A few hundred yards later, I abruptly turn straight uphill, setting tight switchbacks between the densest clumps of trees I can find. I am not sure why I do this. There is no whumpfing, cracking, or fresh avalanches. But that decision may just save our lives.
We punch through squalling snow to gain the ridge. Paralleling the cornice line, I trigger a small slide in the new snow. It makes a muffled swishing sound—a covert killer, not the quintessential roaring crescendo. Just a few yards beyond that slide, we trigger a collapse—the audible whumpf raises the hair on the back of my neck. I’m on high alert now. Too many signs are adding up.
But I’m also excited to get an avalanche on camera. We find a suitable overhang and I set up. Before Bob can deliver the coup de grace, the overhang fractures on its own, crashing onto the slope below. The impact triggers a massive avalanche. Unfortunately, the cornice line breaks farther back than expected, and a tragic comedy plays out on me.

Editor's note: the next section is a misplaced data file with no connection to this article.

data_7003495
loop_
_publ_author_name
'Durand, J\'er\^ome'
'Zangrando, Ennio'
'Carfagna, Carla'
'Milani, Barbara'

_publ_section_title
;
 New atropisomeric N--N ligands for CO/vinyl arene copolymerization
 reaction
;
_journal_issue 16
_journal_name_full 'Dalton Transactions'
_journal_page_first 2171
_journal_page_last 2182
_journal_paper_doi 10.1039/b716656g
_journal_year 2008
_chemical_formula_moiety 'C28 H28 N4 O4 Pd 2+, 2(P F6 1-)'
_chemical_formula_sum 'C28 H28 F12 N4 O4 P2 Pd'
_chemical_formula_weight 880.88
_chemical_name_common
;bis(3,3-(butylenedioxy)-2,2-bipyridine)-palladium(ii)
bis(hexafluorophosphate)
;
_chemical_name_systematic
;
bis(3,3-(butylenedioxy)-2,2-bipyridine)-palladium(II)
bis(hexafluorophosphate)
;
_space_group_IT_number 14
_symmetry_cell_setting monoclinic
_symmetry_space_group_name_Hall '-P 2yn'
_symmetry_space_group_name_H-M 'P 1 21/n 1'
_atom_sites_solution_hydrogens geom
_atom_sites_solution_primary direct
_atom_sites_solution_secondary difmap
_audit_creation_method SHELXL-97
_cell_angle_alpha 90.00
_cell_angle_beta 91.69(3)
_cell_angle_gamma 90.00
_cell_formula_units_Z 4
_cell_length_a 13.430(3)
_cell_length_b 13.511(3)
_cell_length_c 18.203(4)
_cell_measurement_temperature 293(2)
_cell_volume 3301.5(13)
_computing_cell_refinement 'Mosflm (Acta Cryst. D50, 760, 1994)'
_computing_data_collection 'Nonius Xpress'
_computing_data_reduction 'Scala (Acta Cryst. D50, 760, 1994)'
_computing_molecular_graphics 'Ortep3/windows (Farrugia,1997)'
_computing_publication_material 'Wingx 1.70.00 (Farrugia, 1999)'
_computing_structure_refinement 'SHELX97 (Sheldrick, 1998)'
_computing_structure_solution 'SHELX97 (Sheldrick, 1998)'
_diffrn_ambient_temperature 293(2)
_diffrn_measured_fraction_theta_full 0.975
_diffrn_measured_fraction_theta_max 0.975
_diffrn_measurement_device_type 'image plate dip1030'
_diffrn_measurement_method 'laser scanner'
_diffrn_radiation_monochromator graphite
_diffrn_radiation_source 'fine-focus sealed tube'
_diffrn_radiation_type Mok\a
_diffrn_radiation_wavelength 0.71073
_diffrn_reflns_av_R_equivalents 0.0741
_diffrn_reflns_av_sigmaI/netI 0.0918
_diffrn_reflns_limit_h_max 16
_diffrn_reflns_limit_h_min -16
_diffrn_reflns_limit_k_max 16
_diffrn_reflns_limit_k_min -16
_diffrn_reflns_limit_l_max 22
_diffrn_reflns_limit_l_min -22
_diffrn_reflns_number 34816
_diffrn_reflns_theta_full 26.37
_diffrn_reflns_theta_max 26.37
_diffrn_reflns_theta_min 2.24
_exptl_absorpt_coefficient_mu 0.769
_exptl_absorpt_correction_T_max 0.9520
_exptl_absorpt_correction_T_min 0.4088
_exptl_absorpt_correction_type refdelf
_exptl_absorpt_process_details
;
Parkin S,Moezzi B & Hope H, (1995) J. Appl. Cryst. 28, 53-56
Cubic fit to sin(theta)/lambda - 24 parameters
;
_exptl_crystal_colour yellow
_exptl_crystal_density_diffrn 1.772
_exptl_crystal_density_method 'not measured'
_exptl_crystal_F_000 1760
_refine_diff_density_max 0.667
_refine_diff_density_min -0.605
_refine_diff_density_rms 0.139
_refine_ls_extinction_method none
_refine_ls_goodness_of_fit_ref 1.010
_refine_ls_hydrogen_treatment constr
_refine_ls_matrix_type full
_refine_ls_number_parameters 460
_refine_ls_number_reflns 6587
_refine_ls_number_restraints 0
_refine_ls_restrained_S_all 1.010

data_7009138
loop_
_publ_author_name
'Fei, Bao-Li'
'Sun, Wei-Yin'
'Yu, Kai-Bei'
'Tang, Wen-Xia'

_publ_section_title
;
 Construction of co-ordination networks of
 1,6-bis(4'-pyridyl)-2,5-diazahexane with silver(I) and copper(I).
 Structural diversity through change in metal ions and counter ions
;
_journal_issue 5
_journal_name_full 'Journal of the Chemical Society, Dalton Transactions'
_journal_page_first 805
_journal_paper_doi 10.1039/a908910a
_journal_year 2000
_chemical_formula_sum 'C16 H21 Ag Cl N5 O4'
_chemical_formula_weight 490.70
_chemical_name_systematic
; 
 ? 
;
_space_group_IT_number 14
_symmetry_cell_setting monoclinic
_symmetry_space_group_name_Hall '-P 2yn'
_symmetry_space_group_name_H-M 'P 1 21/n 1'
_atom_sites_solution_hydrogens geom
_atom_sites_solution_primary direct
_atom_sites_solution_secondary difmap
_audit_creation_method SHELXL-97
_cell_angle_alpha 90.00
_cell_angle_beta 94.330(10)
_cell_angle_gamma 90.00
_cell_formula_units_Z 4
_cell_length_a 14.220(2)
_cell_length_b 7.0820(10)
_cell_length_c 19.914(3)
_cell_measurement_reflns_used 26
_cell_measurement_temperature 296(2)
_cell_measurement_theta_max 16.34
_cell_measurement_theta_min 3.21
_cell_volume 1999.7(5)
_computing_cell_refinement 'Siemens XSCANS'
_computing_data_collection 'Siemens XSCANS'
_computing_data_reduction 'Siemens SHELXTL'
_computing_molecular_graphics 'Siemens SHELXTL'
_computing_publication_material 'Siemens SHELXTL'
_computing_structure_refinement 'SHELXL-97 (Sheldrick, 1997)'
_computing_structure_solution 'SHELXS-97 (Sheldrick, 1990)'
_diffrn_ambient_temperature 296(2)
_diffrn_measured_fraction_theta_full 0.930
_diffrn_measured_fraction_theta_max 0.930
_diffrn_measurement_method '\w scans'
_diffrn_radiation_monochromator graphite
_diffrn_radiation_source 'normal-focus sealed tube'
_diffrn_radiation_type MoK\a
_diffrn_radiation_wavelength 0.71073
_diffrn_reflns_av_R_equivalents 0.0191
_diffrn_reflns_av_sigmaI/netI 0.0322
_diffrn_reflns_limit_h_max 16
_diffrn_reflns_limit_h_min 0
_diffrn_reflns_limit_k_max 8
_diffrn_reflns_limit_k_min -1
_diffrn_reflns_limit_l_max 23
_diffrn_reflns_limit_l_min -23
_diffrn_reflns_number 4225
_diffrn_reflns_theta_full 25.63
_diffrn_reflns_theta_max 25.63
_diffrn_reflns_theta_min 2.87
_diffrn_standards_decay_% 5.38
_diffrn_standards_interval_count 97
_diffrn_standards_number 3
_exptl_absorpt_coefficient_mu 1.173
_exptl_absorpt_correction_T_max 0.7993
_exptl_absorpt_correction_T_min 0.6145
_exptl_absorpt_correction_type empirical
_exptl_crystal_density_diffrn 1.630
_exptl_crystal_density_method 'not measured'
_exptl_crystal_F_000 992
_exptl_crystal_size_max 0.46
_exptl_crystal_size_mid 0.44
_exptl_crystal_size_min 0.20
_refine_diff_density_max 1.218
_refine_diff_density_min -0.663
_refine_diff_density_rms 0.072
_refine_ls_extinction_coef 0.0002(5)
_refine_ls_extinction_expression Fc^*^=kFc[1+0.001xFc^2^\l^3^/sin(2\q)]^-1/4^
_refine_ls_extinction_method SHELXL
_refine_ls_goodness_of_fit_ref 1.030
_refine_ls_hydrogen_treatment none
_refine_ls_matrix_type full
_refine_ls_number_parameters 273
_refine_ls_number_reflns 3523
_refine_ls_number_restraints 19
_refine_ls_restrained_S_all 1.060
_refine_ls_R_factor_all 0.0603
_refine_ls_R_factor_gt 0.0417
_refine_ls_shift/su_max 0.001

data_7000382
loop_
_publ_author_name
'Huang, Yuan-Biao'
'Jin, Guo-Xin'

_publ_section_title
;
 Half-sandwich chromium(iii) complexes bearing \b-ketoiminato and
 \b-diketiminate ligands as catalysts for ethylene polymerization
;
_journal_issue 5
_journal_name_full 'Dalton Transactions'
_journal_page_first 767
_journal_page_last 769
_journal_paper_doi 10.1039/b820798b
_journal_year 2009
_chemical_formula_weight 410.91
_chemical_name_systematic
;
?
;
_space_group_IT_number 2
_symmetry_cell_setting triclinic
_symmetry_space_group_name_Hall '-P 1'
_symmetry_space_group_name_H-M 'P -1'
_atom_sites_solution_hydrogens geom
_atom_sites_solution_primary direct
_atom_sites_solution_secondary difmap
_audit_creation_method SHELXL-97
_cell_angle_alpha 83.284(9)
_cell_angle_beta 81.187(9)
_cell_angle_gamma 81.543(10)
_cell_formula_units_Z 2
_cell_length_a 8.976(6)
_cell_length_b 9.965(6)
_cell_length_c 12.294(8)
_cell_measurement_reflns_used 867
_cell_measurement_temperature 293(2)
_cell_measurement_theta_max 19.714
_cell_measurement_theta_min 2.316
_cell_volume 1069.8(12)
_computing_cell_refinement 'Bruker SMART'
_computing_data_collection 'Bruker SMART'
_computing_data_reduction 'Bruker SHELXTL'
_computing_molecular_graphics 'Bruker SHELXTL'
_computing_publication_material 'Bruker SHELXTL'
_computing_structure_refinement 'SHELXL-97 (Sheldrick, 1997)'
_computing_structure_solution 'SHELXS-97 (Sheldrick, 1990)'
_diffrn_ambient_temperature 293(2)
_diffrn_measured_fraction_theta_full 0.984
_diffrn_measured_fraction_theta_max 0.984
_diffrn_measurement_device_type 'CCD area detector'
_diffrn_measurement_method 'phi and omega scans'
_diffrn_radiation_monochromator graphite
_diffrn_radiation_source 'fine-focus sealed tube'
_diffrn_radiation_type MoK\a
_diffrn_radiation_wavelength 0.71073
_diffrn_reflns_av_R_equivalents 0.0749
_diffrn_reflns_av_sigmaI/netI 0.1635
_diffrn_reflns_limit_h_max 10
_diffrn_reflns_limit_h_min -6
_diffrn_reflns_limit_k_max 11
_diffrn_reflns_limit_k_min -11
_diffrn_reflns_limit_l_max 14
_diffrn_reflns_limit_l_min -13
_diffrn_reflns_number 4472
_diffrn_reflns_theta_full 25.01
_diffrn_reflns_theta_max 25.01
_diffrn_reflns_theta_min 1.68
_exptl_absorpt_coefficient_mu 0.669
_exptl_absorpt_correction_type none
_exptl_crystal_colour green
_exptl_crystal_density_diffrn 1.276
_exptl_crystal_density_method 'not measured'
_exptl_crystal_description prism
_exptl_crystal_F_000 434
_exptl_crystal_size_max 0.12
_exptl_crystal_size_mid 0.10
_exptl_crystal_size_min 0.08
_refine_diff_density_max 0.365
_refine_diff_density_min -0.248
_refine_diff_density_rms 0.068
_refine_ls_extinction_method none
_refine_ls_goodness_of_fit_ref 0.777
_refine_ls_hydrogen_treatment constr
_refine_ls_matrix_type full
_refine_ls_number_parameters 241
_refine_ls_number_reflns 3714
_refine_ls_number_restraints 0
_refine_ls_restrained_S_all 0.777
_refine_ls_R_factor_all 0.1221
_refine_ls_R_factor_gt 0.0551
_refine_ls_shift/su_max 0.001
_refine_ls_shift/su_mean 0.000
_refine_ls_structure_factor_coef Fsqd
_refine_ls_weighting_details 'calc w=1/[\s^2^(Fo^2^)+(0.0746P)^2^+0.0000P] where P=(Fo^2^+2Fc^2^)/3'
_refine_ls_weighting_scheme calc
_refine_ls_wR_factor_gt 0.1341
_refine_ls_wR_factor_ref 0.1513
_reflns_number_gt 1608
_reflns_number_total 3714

The block I’m standing on breaks off and starts to slide downhill. I jump off and land headfirst in a tree well, skis attached and uphill, camera hopelessly buried in soft snow. The second biggest avalanche I’ve ever witnessed in the backcountry is living out all its glory not 30 feet from me and I can’t see or do anything! Bob frowns and says, “I can’t believe you didn’t get that.”
We need a way out, so we do what any sensible person would do in this situation: go higher. The ridgeline degenerates into voodoo-like rock outcrops and spires. After searching for more than an hour, we find an exit. We name the spine “Goblin Ridge,” and our exit saddle “Rolaids.”
On our way down through the debris, I see our skin track just 20 yards from the lower flank of the slide. If we had continued up the gut, we may have triggered the avalanche from below and been fully buried in the terrain trap of the creek bottom. Nevertheless, we enjoy some great turns on our way back to the snowmobile. When we get there, the road is freshly groomed, the clouds are breaking, and glowing light illuminates the western sky.